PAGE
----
An international maritime expert, Andreas Sohmen-Pao, the chairman of BW Group, believes nuclear power being used to propel ships could be catastrophic to the shipping industry globally, as the damage would be to the fundamental shipping markets rather than the usual environmental concerns about using atomic energy.

Speaking at a shipping webinar organised by the Norwegian Business Association Singapore where discussions were mostly centered on multiple fuels of the future, Sohmen-Pao warned of the potentially huge market shifts the fuel could bring to shipping.

Nuclear power for shipping has been making headlines this year, and Sohmen-Pao said BW had looked at three nuclear-related companies recently.

On the possible advent of nuclear powered ships becoming widespread in merchant shipping, Sohmen-Pao said:

“The change in the industry is going to be massive and maybe catastrophic because you will have ships going 50% faster because the fuel is essentially free once you’ve paid the up front capex investment and the tanks will be empty because you will have cheap electricity around the world without intermittency.”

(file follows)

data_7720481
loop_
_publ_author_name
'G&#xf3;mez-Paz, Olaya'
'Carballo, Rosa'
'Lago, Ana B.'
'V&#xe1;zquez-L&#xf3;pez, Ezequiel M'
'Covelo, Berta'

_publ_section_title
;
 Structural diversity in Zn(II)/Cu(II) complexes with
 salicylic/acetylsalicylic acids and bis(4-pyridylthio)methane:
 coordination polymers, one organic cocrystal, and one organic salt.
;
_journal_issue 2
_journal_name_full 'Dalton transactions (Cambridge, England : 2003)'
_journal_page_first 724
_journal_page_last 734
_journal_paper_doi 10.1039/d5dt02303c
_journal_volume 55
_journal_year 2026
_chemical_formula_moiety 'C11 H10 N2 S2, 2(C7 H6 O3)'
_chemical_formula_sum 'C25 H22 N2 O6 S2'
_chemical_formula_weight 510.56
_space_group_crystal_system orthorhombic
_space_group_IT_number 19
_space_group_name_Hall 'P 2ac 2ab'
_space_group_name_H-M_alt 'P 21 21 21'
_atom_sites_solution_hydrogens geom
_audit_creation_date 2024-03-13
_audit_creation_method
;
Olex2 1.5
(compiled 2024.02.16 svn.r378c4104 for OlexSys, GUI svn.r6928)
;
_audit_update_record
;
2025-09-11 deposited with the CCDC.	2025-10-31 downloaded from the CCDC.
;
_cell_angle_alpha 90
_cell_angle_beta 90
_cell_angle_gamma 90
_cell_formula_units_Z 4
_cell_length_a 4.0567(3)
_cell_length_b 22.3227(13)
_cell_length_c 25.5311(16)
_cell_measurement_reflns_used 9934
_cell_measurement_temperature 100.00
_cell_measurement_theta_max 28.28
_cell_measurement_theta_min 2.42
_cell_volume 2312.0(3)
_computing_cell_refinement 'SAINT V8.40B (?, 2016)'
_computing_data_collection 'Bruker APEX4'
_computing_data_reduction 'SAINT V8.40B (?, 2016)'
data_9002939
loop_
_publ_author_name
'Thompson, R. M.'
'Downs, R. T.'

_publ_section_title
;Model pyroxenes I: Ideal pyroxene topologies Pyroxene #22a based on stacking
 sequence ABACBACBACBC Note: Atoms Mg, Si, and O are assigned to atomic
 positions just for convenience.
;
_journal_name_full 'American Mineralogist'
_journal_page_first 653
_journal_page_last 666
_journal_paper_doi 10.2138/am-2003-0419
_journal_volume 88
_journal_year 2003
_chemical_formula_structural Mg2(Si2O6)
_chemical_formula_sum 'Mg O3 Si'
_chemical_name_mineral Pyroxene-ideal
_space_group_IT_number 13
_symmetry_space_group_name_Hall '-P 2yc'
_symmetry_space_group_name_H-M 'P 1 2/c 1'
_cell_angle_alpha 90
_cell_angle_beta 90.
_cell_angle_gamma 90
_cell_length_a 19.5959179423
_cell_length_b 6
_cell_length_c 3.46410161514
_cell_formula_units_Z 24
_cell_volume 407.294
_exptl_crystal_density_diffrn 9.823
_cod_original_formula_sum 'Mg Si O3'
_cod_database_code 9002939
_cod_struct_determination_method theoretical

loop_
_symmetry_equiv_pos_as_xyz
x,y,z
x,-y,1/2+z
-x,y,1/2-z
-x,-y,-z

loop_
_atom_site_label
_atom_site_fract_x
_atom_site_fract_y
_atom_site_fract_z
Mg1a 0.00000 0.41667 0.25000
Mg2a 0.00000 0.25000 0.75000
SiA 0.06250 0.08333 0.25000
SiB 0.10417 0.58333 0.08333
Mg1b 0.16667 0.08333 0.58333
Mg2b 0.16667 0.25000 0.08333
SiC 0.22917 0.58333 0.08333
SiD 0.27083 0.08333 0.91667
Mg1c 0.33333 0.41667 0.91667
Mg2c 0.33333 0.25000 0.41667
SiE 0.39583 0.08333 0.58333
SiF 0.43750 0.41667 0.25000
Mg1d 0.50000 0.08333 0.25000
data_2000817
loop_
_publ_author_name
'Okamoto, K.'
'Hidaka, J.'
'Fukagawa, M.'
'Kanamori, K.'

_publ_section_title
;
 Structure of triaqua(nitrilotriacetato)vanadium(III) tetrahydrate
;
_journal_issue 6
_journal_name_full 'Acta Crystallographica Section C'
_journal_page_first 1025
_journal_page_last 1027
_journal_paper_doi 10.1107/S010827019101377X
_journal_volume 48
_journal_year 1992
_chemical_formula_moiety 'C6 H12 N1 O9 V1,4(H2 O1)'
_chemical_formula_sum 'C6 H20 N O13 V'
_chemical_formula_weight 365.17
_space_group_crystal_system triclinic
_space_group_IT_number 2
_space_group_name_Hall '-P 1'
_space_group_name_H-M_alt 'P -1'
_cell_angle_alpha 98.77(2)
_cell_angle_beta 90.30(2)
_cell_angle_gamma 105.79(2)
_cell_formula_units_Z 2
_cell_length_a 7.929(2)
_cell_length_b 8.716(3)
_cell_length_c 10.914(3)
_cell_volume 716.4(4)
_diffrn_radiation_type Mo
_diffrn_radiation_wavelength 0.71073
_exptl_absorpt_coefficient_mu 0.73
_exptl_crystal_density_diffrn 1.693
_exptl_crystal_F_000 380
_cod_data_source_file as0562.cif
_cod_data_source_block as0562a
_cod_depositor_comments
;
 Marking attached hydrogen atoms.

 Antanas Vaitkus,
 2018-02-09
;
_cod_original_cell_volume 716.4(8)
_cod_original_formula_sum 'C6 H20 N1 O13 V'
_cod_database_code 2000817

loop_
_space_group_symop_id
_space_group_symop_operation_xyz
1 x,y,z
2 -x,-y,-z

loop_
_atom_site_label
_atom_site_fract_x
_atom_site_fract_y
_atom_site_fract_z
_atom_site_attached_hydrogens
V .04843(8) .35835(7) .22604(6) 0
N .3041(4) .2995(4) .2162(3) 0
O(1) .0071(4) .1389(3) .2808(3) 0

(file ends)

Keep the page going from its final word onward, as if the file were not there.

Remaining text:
He argued that in the event that safe nuclear technology is developed on land and at sea, there would be far less ships needed as vessels would travel faster and they would not be needed to transport energy.

“Approximately 40% of the world’s fleet today carries energy. It’s probably a long way off,” Sohmen-Pao conceded.

Also speaking on the same panel, Laurence Odfjell, chairman of Odfjell Group, said nuclear power for ships was a long shot as ships move around the world and would then need approval from authorities across the globe.

Mikal Bøe, founder of marine nuclear battery company CORE-POWER suggested in an article last month that ‘the reality is that the only viable technology which can deliver a durable combination of close-to-zero emissions, marine-level reliability, walk-away safety and competitive economics, is atomic energy.’

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